Archive for January, 2009

Fortune Cookie Messages

Wednesday, January 28th, 2009

There is only one superstitious practice I engage in:  Erasing the bad luck of spilt salt by tossing some grains over my left shoulder.  If the predicament arises in a public setting — a restaurant, say — the ritual must be accomplished quickly and discreetly, lest my rationalist bona fides go kaput.

Another public practice not easily accomplished without embarrassment is my habit of picking up orphaned pennies from the sidewalk or street.  Unlike familiar pennies warm in your pocket, found pennies, I was taught as a child, are precious.   They possessed special significance, meaning, power.   I understand and accept this.

Before you scoff, remember children are wildly happy to believe certain persons, just like certain things, have extra-ordinary powers — powers beyond everyday reckoning.  This belief, after all, is the lifeblood of the comic book industry, not to mention an engine behind many a summer blockbuster movie.

If found pennies possess an aura, it’s not too big a stretch to believe a similar power haunts fortune cookie messages.  We’re all tempted to believe this, right?

Years ago I began to save those tiny slips of paper pulled from cracked, dry, misshapened cookies, on which are found orotund and suspiciously upbeat pronouncements from anonymous authors.  One by one I’ve brought the scraps home, tossing each into an ever-fattening envelope, stuffed into a desk drawer.  Below are the seven most recent additions to that collection.  Frankly, now that I consider their words carefully, the messages have no unique attachment to me or my fate.  Maybe the magic’s gone:

–  Great thoughts come from the heart.

–  You will soon be involved in many gatherings and parties.

–  Your life’s foundation is becoming quite strong.

–  You are appreciated by your company.

–  Your example will inspire others.

–  You are the center of every group’s attention.

–  Treat others as you would treat yourself.

“Welcome to the Family”

Friday, January 23rd, 2009

My PC days are over.  Today I bought an iMac.  As I left the Apple Store with my new toy, one of the managers shook my hand and said, “Welcome to the Family!”  I was taken aback. 

Have I joined a cult?

Photos from the day after the Inaugural Parade

Wednesday, January 21st, 2009

These folks are photographing the President’s Reviewing Stand, a temporary structure built on the Pennsylvania Avenue sidewalk in front of the White House.  The Reviewing Stand, topped with a huge Presidential Seal, is now being dismantled.

The day after the Inauguration


This sign greeted marching bands at the end of the Inaugural Parade route, which started at the Capital and ended just past the White House on Pennsylvania Avenue.  In the background is Blair House.


So I’d like to know where you got “the notion”

Tuesday, January 20th, 2009

We await the President’s Inaugural Address at noon. 

Today’s Washington Post has an article by the great Henry Allen examining the strengths of Barack Obama’s oratorical style.  Sunday’s edition included an article by Prof. Michael Eric Dyson tracing Obama’s techniques to the modes of African-American preachers

On a related note, I’ve been wondering what is the source for Obama’s routine use of the phrase, “The notion that … “.  Throughout the campaign he would use that formulation, rather than the more common and expected “The idea that …” or “The belief that …”, especially when he was about to explain an idea, belief or rumor that he wanted gently but firmly to rebut.  For example, “The notion that I should not mention President Reagan’s strengths because he was a Republican is something I reject.”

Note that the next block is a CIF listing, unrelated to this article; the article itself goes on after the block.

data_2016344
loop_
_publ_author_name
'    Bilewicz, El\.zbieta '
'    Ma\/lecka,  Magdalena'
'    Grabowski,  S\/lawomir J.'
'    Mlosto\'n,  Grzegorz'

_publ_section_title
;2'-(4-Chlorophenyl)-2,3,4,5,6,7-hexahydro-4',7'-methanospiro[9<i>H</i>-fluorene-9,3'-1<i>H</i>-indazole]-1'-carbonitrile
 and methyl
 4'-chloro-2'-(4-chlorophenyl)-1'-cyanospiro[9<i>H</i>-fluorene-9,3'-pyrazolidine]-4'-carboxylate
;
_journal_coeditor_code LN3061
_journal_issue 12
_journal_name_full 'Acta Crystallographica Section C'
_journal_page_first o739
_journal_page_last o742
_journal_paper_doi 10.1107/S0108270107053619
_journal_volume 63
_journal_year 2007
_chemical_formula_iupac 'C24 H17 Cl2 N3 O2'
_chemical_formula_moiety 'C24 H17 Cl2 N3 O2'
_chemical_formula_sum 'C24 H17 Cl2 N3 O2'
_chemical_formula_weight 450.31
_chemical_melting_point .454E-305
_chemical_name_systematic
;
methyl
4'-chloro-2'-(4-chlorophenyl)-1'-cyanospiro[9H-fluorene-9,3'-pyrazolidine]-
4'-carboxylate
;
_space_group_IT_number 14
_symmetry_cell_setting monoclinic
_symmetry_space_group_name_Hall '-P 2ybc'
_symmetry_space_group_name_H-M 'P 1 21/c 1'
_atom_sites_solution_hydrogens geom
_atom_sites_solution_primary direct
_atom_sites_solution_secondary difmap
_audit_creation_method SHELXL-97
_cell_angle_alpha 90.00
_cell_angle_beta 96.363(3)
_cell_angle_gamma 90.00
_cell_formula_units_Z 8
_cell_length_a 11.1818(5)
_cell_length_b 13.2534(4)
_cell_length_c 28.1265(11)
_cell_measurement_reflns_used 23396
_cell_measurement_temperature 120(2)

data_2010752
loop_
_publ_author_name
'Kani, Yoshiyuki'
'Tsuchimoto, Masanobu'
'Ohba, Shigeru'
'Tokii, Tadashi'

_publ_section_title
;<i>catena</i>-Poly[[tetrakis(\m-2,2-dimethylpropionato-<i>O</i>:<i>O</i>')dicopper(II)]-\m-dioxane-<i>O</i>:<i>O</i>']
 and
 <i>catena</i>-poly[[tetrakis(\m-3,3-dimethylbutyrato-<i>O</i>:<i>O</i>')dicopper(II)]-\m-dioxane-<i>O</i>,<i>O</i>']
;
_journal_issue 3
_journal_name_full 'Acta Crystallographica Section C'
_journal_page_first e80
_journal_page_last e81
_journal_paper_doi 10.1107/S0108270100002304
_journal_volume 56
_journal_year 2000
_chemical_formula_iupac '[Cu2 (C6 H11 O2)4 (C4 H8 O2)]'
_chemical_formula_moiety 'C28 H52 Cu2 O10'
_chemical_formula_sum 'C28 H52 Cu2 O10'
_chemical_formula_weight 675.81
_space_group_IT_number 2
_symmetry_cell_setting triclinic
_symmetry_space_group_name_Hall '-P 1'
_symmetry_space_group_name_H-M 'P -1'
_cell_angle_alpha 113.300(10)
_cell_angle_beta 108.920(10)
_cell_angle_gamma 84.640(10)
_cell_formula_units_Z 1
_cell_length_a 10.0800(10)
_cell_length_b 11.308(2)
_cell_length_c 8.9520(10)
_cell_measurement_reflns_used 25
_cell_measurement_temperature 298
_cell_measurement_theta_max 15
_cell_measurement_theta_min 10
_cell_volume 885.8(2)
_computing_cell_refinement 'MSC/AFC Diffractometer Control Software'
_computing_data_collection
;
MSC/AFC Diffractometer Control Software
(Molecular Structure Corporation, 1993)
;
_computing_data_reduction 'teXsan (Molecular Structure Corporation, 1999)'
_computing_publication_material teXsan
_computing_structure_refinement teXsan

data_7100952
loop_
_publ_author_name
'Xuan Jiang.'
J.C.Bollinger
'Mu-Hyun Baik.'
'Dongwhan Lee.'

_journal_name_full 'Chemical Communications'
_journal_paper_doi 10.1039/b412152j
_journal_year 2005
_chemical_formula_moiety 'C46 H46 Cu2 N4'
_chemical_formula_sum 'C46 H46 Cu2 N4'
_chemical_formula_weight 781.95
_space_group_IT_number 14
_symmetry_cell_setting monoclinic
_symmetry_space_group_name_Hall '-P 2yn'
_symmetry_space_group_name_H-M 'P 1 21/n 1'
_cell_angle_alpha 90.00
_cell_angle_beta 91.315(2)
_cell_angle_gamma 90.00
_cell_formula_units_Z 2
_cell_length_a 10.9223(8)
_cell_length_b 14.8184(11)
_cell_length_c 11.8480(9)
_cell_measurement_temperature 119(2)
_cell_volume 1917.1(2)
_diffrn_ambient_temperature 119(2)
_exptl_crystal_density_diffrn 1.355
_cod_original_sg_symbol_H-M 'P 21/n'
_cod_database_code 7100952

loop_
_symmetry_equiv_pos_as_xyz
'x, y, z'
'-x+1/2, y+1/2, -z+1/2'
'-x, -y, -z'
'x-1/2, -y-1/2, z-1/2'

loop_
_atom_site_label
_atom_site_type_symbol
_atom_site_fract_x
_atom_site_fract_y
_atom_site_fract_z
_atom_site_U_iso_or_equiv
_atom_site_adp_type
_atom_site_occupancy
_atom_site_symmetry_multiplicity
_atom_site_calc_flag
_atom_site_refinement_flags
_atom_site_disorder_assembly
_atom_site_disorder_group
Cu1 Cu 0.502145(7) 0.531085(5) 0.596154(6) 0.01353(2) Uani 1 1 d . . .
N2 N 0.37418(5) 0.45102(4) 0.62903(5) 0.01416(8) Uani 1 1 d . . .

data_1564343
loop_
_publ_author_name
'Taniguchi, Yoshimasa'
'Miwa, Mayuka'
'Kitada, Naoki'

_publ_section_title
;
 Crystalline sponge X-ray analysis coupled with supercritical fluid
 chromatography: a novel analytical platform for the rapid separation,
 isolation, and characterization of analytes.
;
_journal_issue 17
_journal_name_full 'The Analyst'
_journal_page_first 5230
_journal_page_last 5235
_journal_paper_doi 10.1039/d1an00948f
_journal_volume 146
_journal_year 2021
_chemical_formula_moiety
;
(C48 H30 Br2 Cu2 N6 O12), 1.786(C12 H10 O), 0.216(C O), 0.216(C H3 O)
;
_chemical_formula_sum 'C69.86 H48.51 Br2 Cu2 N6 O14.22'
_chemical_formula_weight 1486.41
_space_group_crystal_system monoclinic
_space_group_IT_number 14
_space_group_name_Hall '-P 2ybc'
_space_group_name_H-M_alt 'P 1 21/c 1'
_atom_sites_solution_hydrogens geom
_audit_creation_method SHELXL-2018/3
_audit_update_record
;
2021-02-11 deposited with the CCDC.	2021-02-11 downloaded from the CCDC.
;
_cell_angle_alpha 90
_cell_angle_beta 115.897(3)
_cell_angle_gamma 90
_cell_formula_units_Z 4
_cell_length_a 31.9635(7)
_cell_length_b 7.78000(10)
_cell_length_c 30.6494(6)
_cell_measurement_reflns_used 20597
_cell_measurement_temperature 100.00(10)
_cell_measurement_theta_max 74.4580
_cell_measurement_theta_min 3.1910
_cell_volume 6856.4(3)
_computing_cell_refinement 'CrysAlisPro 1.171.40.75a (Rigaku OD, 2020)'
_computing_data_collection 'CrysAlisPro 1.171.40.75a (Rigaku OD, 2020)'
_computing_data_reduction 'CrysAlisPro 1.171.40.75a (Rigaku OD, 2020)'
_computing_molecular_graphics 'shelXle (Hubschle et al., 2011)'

What accounts for his instinctive preference for the word “notion” ?  Well, I don’t know for sure, but here is my speculation.  First, it is his personal debating and expository style to be calm in the set-up, gently laying the predicate, but then forceful in the follow-through, driving home the argument.   Now, to suggest that your opponent’s “ideas” are faulty (that her mind is weak), or your critic’s “beliefs” are suspect (that his morals are weak), does not show civility or good manners on the part of the speaker.  It leans toward a personal diversion (what, after all, is more personal than casting aspersions on the other person’s mind and morals?) inimical to consensus building.  Obama is nothing if not goal-oriented.  Better to wrap the other person’s views in the amorphous swaddling of a “notion” — something that then can be replaced, painlessly, with a stronger, reality-based idea or belief.  What survives this soft confrontation is a pragmatic solution. 

The second and less conscious reason Obama gravitates toward the word “notion” is, I believe, his liking of the word’s sound.  It’s been said that for every person the most beautiful sounding word is their own name.  If that’s true, then notice how the soft open vowels of bah-rahk-oh-bah-ma are shared with the word, noh-shahn.

P.S.  If you paused at the title of this post, because something about it resonated with you, and you’re not sure why, go to this video for instant relief.

To be or not to be

Friday, January 16th, 2009

“Hey, maybe I can room with someone who’s going to be a proofreader?”


Hitchens on Lincoln in Newsweek

Friday, January 16th, 2009

I’ve been reading Newsweek  regularly for over four decades.  Nowadays the magazine is a shadow of its best period, the 60’s and 70’s.  In recent years, its editors, when choosing cover subjects, grabbed at any excuse  to resurrect halcyon days.  Even now I half expect to see in the next few weeks a cover nostalgically featuring Twiggy, somehow linking the 60’s waif to our slim new President.  For long-time readers such as myself who prefer a true news weekly, the decline of Newsweek recalls John’s post-breakup put-down of Paul:  The only thing you done was yesterday. 

Did I mention the magazine is getting slimmer and slimmer?  It’s become a combination of poor quality and small portions.  This too is an echo of  what we first heard decades ago.

Sometimes the editors simply defy the weekly news wrapper and give us alternative fare of high readability.  An example is the January 19, 2009 issue, whose otherwise desultory pages contain a small gem of an essay by Christopher Hitchens, entitled, “The Man Who Made Us Whole“.  Whether the title was chosen by the author or a Newsweek editor I know not;  its rightness suggests it’s Hitchens’ design.  The piece is an admiring portrait of Abraham Lincoln, filled with wit, wordplay, and revelatory thinking typical of the author at his best.  When Hitchens pops up on television (usually on cable; the old networks are too cowardly) he ofttimes comes across as dyspeptic,  prone to mumbling, and of ramshackle demeanor.  But the mind, the words:  he remains a man who should be listened to.

As his followers know, Hitchens, in the last year or two, has been a pugnacious defender of  in-your-face atheism, railing against religious belief of any sort.  In all times and places belief in God has worked a baleful effect, and so let’s acknowledge God is Not Great  — such has been his non-stop refrain, and the title of a book he’s hawked.  So it was a bit of a surprise to encounter the following sentiments flowing from the closing paragraph of his Lincoln essay: